A Brief List of Essential Small Aircraft Maintenance Tips

The airplane is a complex machine. Thousands of individual components must work together in harmony to make miracles happen. If even one of them is faulty, the craft may not take off — or worse. As a result, aircraft owners must regularly conduct comprehensive maintenance checks to make sure everything is shipshape.

Many people turn to professional mechanics for help, which is wise. It may be wiser still — and less expensive — to learn how to do certain things yourself. Here are four basic small aircraft maintenance tips to help you get started, along with a pre-flight checklist that may come in handy.

Small Aircraft Maintenance Tips

You may never know when you will be the only one around who can work on your plane. There are plenty of things a pilot can do that do not require extensive mechanical expertise. We share some of the essentials below.

Comply with FAA Regulations

How do you know which maintenance tasks you should do and which ones you should leave to professionals? The Federal Aviation Administration has its own opinion, enshrined in 14 CFR Part 43 . These regulations decree the circumstances in which pilots can perform “preventive maintenance” on their aircraft instead of certified mechanics.

The rulebook defines preventive maintenance as “simple or minor preservation operations and the replacement of small standard parts not involving complex assembly operations.” Our rule of thumb is to call a mechanic if the issue requires more than a few steps. Experts and more experienced pilots can address any questions or concerns you may have.

Fly Frequently …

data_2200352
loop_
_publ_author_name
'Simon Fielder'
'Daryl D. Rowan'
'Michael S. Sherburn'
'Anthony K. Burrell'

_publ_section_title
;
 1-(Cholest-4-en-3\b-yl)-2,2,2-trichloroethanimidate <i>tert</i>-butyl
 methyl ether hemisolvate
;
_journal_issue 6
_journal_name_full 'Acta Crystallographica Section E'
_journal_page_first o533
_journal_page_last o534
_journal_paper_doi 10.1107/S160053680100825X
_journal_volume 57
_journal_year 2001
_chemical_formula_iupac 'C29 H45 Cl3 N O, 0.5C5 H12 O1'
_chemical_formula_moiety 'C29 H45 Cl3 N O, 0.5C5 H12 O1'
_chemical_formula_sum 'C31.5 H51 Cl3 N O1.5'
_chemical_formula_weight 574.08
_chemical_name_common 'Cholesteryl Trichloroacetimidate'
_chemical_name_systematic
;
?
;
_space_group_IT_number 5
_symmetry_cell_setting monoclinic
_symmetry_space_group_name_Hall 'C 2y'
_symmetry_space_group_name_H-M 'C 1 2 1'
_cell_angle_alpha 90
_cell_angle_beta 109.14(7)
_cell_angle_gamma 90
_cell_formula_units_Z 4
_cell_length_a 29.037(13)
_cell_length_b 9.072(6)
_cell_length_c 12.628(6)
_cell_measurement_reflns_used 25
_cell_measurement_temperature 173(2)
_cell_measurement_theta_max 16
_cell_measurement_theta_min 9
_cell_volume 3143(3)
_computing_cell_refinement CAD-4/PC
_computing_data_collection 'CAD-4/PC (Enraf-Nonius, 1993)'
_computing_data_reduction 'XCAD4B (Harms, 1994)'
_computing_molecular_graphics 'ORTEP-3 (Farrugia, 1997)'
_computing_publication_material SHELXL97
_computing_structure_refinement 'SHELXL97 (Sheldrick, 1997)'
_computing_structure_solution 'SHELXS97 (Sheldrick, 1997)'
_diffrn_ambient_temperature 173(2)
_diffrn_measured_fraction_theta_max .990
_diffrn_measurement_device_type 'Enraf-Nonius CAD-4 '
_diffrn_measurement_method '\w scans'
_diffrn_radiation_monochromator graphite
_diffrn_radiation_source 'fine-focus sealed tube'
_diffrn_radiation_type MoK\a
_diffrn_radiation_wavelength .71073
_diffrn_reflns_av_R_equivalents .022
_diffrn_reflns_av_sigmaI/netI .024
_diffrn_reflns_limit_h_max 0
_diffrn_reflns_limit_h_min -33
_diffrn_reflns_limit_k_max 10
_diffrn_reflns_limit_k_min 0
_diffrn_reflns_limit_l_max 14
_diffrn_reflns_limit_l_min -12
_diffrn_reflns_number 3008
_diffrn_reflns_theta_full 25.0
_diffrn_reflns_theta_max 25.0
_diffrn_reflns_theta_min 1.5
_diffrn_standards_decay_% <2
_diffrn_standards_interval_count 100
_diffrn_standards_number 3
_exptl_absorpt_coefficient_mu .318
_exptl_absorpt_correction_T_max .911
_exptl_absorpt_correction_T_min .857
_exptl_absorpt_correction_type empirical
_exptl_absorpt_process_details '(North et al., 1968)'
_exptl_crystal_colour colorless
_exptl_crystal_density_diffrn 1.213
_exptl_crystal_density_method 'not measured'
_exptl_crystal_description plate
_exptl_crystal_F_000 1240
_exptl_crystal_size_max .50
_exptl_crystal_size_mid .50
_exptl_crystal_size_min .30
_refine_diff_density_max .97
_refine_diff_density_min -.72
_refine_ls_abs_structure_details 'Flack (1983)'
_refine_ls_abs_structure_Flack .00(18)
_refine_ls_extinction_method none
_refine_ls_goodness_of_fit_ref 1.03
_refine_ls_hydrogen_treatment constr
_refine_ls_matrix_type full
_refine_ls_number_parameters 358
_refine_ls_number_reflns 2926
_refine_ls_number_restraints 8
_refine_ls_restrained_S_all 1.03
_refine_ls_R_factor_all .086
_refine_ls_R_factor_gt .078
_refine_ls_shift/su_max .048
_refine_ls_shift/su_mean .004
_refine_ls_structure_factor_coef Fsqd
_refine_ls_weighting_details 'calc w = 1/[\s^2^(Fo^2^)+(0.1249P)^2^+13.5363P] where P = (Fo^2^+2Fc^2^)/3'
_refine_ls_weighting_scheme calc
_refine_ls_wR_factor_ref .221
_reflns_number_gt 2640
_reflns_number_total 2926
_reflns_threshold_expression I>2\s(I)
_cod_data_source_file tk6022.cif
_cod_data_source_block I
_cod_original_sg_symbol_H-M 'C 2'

One may assume that less time spent operating an aircraft means less time spent maintaining it. In reality, too little usage may cause trouble for the engine. Camshafts, which are already prone to corrosion as is, need a regular operation to remain functional. If they deteriorate, your flying machine may be grounded.

You already committed a great deal of time and money toward completing pilot training and owning a plane. We would urge you to fly often even if leaving your aircraft unused did not pose a threat to your camshaft. Of course, you should also take proper care of the camshaft as well. Keep it well-lubricated and reground or replace as needed.

… Or Preserve the Plane

Sometimes, you cannot fly for a little while. Sometimes, you just want to take a little break from it. Does either situation deserve punishment from the elements? If your aircraft will go unused for some time, you can use special tools to minimize the risk of corrosion. Electric engine dehydrators pump air into the engine, leaving no room for any moisture that may be inside.

More effective still is putting the engine in flyable storage, or “pickling” it. This approach involves running preservative oil through the engine until it coats everything. Substituting desiccant crystal-loaded plugs for the spark plugs and sealing bags of the crystals within the exhaust pipes and air intake completes the process. They should provide much-needed protection while the plane goes unused.

Use the Right Cleaners